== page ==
Australian five-dollar note
The Australian 5 dollar note was first issued in 1967, one year after the currency was changed from the Australian pound to the Australian dollar on 14 February 1966. It was a new denomination, as the pound system had no £2½, with a new mauve colouration.
There have been four different issues of this denomination:
- a paper note which had a gradient of mauve, with a distinct black overprint.
- The first polymer issue, which can be recognised for its distinct mauve colouration and numeral font, was first issued in pale mauve (1992). It was soon discovered that ultra-violet light degraded the ink bond and that a note in circulation for any moderate period of time could have elements scratched off with a fingernail, for example.
- In 1995, a second polymer issue was created, distinguishable by its deeper shade and different font for the numeral.
- A federation commemorative was issued in 2001 for that year only. Notes featured Sir Henry Parkes on the obverse and Catherine Helen Spence on the reverse.
According to Reserve Bank statistics, at the end of June 2006 there was a net value of $572 million in $5 notes in circulation, with a 1.5% cash value of all issued currency. Actual banknotes in circulation account for 13.3% of all denominations, or 114 million banknotes.
Since the start of issuance there have been sixteen signature combinations, of which the 1967 issue is of the greatest value, issued for two years only; and the 1990 Fraser/Higgens being issued for less than a year.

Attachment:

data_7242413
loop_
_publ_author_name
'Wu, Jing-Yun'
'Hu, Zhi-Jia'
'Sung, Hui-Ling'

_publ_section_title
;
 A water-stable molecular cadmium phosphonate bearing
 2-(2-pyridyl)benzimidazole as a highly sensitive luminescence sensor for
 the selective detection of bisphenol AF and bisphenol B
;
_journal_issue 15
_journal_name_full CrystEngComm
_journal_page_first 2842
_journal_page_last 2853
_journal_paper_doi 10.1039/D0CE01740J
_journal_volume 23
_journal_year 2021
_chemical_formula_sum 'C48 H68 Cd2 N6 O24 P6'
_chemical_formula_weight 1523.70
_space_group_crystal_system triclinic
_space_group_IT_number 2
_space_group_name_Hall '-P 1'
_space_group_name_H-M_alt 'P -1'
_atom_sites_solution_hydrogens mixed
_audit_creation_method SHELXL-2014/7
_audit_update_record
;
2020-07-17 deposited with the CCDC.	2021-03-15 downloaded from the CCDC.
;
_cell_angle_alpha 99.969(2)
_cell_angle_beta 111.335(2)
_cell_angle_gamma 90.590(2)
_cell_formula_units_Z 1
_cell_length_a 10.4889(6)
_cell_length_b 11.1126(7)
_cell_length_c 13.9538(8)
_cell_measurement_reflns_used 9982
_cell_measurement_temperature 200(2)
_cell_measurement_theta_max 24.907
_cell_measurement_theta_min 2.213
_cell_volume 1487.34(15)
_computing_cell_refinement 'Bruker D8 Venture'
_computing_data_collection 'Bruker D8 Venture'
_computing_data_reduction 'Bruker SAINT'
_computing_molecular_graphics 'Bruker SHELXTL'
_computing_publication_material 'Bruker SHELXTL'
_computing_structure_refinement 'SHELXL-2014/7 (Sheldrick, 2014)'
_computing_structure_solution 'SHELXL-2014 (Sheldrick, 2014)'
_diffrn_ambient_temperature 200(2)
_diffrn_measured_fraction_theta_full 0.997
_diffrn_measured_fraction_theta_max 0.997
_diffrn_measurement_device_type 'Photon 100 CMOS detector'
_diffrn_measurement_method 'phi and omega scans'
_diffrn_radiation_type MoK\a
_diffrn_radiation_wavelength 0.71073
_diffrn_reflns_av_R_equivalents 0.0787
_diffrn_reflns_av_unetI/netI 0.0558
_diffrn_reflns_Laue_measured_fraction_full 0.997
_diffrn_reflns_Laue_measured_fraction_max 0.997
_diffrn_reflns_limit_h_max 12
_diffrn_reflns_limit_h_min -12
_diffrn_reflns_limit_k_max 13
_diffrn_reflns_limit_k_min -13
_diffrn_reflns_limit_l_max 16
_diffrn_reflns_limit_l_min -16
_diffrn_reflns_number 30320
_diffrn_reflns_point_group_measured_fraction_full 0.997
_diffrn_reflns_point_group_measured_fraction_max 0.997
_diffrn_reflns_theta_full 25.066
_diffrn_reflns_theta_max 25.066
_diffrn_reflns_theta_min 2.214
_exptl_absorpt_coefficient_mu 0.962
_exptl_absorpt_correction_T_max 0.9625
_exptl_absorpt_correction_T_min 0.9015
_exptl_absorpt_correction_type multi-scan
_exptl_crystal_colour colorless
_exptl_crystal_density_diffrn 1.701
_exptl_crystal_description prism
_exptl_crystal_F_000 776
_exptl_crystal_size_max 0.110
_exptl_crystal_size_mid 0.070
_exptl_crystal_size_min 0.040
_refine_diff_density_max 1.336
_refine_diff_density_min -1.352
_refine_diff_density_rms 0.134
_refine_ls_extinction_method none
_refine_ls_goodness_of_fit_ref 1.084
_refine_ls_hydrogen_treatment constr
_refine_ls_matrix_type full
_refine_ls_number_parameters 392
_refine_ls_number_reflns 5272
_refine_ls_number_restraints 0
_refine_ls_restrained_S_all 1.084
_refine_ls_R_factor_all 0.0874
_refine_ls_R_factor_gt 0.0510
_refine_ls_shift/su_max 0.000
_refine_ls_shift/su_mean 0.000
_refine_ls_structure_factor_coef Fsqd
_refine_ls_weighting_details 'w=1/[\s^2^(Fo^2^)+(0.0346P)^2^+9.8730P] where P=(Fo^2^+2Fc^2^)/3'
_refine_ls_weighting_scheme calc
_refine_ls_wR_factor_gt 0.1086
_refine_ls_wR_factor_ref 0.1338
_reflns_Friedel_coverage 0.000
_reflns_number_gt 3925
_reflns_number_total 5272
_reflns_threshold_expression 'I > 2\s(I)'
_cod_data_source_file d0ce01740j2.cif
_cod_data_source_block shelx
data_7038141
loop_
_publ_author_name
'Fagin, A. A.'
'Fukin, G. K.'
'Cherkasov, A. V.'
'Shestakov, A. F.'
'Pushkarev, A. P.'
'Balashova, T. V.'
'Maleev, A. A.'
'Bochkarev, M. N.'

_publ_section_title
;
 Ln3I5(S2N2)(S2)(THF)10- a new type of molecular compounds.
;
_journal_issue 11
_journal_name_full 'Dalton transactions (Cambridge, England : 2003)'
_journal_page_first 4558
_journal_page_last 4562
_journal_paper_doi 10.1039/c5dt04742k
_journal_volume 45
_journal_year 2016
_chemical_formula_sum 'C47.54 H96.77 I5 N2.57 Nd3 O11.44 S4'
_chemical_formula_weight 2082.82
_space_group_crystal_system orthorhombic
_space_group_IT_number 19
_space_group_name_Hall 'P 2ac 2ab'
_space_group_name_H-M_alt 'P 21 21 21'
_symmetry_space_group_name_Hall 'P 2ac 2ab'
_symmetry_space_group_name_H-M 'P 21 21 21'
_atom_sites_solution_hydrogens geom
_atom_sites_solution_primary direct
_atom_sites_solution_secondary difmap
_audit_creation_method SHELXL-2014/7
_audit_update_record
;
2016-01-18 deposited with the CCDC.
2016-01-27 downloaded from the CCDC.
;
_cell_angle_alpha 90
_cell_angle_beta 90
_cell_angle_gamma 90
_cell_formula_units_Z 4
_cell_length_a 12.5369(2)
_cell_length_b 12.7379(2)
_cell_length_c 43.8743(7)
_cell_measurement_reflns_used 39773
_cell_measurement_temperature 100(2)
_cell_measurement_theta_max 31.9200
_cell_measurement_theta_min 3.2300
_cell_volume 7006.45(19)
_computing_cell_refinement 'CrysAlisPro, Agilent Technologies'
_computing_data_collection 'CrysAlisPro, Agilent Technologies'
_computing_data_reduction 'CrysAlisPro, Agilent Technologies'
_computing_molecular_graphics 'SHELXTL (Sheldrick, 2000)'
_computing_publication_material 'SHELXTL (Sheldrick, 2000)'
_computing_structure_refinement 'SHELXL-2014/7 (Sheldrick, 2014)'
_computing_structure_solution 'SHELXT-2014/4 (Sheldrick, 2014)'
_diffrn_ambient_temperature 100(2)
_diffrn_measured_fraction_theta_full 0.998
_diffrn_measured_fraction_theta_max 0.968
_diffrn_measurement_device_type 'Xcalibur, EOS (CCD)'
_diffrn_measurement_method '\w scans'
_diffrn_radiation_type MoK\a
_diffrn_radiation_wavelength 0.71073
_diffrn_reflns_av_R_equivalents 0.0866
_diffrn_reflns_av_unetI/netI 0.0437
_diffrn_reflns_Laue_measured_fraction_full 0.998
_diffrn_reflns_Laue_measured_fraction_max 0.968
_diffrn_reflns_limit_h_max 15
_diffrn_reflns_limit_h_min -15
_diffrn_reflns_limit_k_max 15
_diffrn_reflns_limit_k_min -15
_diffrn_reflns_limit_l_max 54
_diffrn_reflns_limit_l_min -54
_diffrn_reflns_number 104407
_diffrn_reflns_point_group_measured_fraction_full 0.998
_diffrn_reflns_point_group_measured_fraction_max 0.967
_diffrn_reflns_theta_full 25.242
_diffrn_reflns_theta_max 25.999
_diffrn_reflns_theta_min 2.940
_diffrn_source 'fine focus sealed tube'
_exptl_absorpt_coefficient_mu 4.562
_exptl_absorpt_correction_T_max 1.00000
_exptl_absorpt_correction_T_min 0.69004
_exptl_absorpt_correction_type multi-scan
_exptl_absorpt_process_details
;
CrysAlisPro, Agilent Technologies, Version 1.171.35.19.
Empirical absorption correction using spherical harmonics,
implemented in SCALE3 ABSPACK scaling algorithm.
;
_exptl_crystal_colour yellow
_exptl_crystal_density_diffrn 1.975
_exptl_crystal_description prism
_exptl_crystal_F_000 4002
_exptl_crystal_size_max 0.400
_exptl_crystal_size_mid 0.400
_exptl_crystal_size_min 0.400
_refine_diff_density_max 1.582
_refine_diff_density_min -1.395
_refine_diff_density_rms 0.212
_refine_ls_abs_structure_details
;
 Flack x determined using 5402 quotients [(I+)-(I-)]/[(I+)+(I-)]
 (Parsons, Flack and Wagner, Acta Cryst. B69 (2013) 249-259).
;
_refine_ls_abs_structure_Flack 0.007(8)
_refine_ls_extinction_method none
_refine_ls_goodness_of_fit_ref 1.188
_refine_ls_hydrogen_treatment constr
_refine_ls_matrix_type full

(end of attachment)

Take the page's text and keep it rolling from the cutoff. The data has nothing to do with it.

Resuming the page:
From 1967 to 1974, the main title identifying the country was "Commonwealth of Australia" and there were 195,504,000 notes issued in its life. This was subsequently changed to "Australia" until the end of the issuance of paper currency for this denomination in 1992 with 978,068,318 of these notes being issued.
On the latest 5 dollar note Queen Elizabeth II is on the front of the 5 dollar note along with eucalyptus leaves. There is a number 5 in the right hand corner of both sides. There is Australia written to the left of the queen. The parliament house is on the back of the 5 dollar note. In 2001, notes featured Sir Henry Parkes on the obverse and Catherine Helen Spence on the reverse.
The paper design included a watermark in the white field of Captain james cook , the watermark was also used in the last issue of pound banknotes. A metallic strip, first near the centre of the note, then from 1976 moved to the left side on the obverse of the note.
The polymer issue includes a shadow image of the Australian coat of arms which is visible under other printing when the note is held up to light, a pointed star with four points on the obverse and three on the reverse that come together under light, a clear window that has a eucalyptus leaf showing, and raised print and micro printing of the denomination name.
Some features of the banknote glow under UV light, these features include the serial number and a square patch on the reverse of the note. There is also raised printing around the portraits and major design elemnents of the note which can be felt by rubbing the finger or fingernail against it.
Federation commemorative obverse featuring Henry Parkes
Federation commemorative reverse featuring Catherine Helen Spence
1967 paper note obverse featuring Joseph Banks
1967 paper note reverse featuring Caroline Chisholm
Australian currency Topics Mints Coins Banknotes Historic
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